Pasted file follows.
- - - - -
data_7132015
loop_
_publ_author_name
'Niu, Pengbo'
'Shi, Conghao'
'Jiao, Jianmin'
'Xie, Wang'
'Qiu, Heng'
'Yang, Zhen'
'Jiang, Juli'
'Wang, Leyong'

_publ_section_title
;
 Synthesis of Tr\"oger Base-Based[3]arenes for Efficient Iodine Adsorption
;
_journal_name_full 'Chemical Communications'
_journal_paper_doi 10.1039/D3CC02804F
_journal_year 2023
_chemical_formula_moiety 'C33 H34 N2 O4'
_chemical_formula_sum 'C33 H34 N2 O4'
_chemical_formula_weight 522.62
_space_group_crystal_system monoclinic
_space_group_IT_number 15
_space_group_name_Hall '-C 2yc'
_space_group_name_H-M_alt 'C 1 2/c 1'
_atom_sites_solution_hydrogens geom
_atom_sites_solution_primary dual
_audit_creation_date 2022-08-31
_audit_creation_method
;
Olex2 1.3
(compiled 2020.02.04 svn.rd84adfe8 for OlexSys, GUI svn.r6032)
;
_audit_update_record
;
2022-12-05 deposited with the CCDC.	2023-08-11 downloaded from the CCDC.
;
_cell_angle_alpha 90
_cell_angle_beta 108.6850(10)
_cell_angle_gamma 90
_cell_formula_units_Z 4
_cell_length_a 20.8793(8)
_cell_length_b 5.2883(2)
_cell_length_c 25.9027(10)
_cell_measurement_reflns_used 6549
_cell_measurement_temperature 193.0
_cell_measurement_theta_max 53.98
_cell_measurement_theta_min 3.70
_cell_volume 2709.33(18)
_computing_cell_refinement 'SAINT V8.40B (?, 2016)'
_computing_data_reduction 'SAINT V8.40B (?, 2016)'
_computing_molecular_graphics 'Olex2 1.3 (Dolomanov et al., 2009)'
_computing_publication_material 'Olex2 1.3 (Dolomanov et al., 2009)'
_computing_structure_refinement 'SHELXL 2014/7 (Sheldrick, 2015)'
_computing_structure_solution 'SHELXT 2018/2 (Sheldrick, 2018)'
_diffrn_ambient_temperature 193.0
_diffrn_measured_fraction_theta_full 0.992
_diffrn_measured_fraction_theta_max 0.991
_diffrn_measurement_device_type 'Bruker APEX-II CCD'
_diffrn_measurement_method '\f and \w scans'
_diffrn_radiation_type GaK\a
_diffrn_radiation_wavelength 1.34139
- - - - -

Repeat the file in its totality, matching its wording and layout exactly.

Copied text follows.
data_7132015
loop_
_publ_author_name
'Niu, Pengbo'
'Shi, Conghao'
'Jiao, Jianmin'
'Xie, Wang'
'Qiu, Heng'
'Yang, Zhen'
'Jiang, Juli'
'Wang, Leyong'

_publ_section_title
;
 Synthesis of Tr\"oger Base-Based[3]arenes for Efficient Iodine Adsorption
;
_journal_name_full 'Chemical Communications'
_journal_paper_doi 10.1039/D3CC02804F
_journal_year 2023
_chemical_formula_moiety 'C33 H34 N2 O4'
_chemical_formula_sum 'C33 H34 N2 O4'
_chemical_formula_weight 522.62
_space_group_crystal_system monoclinic
_space_group_IT_number 15
_space_group_name_Hall '-C 2yc'
_space_group_name_H-M_alt 'C 1 2/c 1'
_atom_sites_solution_hydrogens geom
_atom_sites_solution_primary dual
_audit_creation_date 2022-08-31
_audit_creation_method
;
Olex2 1.3
(compiled 2020.02.04 svn.rd84adfe8 for OlexSys, GUI svn.r6032)
;
_audit_update_record
;
2022-12-05 deposited with the CCDC.	2023-08-11 downloaded from the CCDC.
;
_cell_angle_alpha 90
_cell_angle_beta 108.6850(10)
_cell_angle_gamma 90
_cell_formula_units_Z 4
_cell_length_a 20.8793(8)
_cell_length_b 5.2883(2)
_cell_length_c 25.9027(10)
_cell_measurement_reflns_used 6549
_cell_measurement_temperature 193.0
_cell_measurement_theta_max 53.98
_cell_measurement_theta_min 3.70
_cell_volume 2709.33(18)
_computing_cell_refinement 'SAINT V8.40B (?, 2016)'
_computing_data_reduction 'SAINT V8.40B (?, 2016)'
_computing_molecular_graphics 'Olex2 1.3 (Dolomanov et al., 2009)'
_computing_publication_material 'Olex2 1.3 (Dolomanov et al., 2009)'
_computing_structure_refinement 'SHELXL 2014/7 (Sheldrick, 2015)'
_computing_structure_solution 'SHELXT 2018/2 (Sheldrick, 2018)'
_diffrn_ambient_temperature 193.0
_diffrn_measured_fraction_theta_full 0.992
_diffrn_measured_fraction_theta_max 0.991
_diffrn_measurement_device_type 'Bruker APEX-II CCD'
_diffrn_measurement_method '\f and \w scans'
_diffrn_radiation_type GaK\a
_diffrn_radiation_wavelength 1.34139